Alan Harper – Waiting for Buddy Guy
(University of Illinois Press, 200pp., £14.99. Book Review by Chris Parker)
It’s all too easy to forget, in these days of instant access to even the most esoteric styles of music, that pre-Internet British blues fans such as Alan Harper had to go to extraordinary lengths to satisfy their cravings for the form. Specialist record shops, such as Dobell’s in London, were the only source of albums by the likes of Sleepy John Estes and Blind Willie McTell; blues aficionados sought each other out and shared rare recordings (à la, most famously, Mick Jagger and Keith Richards); the live article could be experienced only via somewhat unsatisfying ‘blues package’ tours featuring an assortment of players who frequently seemed disengaged. (I attended one such concert in the 1970s, primarily to see the legendary guitarist Hubert Sumlin, only to see him storm off the stage in the first few minutes, never to return, having received an electric shock from his amplifier during his opening number.)
Consequently, Harper decided that the best way of immersing himself in his chosen music was to travel to its most accessible US source, which – in the late 1970s and early 1980s – was Chicago. Waiting for Buddy Guy chronicles several such trips, and thus provides a valuable record of a transitional period in the music’s history, when traditional (acoustic) musicians (in whom interest had been sparked by the US folk movement spearheaded by the likes of Pete Seeger and Woody Guthrie) were gradually being obscured by the guitar-centred electric music made popular by the British Blues Boom, exported to the US in the 1960s. (Those interested in the politics/sociocultural history of this period, and its still controversial flashpoint at the 1965 Newport Folk Festival, should get hold of Elijah Wald’s fascinating recent study, Dylan Goes Electric).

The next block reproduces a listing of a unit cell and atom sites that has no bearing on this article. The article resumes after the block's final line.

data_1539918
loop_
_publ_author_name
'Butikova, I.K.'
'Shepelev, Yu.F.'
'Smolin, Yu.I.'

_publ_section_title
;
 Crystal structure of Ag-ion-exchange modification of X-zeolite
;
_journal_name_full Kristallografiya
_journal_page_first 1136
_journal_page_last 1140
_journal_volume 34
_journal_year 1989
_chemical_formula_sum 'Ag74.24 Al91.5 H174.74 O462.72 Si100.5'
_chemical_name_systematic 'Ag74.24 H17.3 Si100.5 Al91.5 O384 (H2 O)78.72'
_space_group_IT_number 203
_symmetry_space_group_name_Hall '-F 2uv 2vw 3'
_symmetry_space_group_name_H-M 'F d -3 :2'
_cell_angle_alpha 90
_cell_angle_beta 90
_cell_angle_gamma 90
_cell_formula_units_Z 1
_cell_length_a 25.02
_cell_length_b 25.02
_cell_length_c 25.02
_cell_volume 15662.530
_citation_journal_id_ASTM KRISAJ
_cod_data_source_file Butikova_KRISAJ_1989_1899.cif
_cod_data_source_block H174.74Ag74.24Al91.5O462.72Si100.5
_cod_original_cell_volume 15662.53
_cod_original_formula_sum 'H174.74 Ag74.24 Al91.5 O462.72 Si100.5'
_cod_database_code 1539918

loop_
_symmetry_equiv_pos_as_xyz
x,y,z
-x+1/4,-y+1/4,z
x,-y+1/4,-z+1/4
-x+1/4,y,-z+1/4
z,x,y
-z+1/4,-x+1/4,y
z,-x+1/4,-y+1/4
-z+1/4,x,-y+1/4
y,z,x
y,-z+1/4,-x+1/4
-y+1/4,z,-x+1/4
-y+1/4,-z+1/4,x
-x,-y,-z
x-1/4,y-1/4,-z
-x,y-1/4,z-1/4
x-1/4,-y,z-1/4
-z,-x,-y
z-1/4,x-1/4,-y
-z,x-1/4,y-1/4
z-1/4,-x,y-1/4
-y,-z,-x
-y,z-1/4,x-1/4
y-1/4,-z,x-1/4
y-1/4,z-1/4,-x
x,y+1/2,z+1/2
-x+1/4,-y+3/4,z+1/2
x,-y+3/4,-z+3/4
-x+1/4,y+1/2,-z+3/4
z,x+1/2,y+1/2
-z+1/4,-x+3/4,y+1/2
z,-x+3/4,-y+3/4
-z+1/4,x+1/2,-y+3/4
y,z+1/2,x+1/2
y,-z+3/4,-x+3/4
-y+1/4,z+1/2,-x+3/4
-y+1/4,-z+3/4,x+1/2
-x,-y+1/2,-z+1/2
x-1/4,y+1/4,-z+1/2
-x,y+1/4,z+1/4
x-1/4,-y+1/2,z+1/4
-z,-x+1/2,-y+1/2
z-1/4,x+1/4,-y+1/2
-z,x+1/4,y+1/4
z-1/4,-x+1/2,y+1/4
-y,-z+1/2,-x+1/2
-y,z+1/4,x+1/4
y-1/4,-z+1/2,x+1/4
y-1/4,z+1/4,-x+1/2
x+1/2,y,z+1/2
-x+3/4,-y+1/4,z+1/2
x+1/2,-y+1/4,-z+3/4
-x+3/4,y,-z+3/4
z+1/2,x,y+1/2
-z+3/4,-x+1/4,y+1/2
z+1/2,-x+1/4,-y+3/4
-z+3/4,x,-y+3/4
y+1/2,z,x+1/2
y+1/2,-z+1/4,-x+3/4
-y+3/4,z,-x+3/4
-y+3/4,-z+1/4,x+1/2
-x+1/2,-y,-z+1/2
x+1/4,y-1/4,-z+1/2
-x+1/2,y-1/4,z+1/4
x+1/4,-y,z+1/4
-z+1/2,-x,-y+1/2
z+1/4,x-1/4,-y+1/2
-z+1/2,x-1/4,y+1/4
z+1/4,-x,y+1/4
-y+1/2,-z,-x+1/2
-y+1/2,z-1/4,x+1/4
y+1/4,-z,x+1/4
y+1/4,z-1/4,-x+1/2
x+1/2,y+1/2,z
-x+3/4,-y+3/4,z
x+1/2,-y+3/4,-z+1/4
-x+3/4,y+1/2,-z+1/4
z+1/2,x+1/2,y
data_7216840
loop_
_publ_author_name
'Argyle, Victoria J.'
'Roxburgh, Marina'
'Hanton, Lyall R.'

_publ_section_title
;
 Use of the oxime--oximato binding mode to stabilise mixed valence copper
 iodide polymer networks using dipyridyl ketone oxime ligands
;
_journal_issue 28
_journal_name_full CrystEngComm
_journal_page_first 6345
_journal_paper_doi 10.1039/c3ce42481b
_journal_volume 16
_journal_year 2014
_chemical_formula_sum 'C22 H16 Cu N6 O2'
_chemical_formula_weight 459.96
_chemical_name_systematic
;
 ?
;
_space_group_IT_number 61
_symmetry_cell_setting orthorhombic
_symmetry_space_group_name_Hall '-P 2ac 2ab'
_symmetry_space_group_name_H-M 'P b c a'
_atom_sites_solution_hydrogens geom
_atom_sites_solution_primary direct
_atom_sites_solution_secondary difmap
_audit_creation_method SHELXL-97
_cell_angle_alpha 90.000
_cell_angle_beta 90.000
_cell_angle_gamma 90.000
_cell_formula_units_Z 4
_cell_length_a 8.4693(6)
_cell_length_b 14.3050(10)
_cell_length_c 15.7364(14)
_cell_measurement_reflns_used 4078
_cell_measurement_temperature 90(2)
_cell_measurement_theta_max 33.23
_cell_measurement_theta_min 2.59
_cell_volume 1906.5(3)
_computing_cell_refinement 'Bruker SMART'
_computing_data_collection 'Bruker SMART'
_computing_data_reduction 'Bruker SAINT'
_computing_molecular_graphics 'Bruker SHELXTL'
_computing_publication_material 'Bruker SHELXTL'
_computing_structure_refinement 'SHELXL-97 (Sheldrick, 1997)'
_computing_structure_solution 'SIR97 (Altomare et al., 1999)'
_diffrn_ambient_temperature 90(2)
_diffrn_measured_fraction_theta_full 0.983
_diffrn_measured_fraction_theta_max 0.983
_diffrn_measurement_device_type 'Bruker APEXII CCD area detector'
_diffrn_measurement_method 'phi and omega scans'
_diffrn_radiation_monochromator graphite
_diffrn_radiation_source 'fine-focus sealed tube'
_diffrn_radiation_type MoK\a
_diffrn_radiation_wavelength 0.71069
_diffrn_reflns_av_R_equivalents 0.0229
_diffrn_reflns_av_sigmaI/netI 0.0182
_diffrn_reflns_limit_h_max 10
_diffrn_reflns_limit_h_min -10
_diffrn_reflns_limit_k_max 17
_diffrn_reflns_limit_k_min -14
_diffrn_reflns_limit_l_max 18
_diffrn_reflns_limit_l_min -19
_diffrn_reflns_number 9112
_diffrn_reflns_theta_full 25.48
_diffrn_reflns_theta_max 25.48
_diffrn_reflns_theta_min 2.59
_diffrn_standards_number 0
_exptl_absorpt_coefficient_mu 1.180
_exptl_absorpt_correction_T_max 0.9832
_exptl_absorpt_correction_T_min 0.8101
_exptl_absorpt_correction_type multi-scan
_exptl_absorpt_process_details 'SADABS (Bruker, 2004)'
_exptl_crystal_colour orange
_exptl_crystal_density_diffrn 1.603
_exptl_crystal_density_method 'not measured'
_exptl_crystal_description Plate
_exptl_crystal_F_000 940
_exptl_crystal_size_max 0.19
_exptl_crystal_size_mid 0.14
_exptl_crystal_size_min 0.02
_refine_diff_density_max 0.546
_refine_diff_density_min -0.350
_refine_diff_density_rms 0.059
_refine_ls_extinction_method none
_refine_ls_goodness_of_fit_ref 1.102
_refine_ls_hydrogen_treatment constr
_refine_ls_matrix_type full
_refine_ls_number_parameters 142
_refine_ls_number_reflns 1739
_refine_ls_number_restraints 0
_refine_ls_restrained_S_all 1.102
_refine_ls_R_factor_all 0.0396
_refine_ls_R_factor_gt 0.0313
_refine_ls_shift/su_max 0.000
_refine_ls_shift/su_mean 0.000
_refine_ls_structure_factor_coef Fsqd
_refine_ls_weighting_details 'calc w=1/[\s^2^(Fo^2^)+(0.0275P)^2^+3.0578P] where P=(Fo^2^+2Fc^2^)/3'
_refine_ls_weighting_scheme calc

Harper’s book, packed with interviews with clubowners, musicians and magazine editors, and illuminated throughout by his own thoughtful and sensitive reactions to the many gigs he attends all over the city, is as enlightening as it is racy, as much an unblinking (and often engagingly self-deprecating) eyewitness account, full of telling detail, as an intriguing social history, dealing with such burning issues as authenticity, racial politics, music-industry practices, the difficulties of making a living as a blues player in an increasingly rock-dominated world etc. etc. From Sugar Blue to Willie Dixon, from Son Seals to Sunnyland Slim – the whole vibrant Chicago blues scene is captured here in a book which is both immediately accessible and constructed with scrupulous care.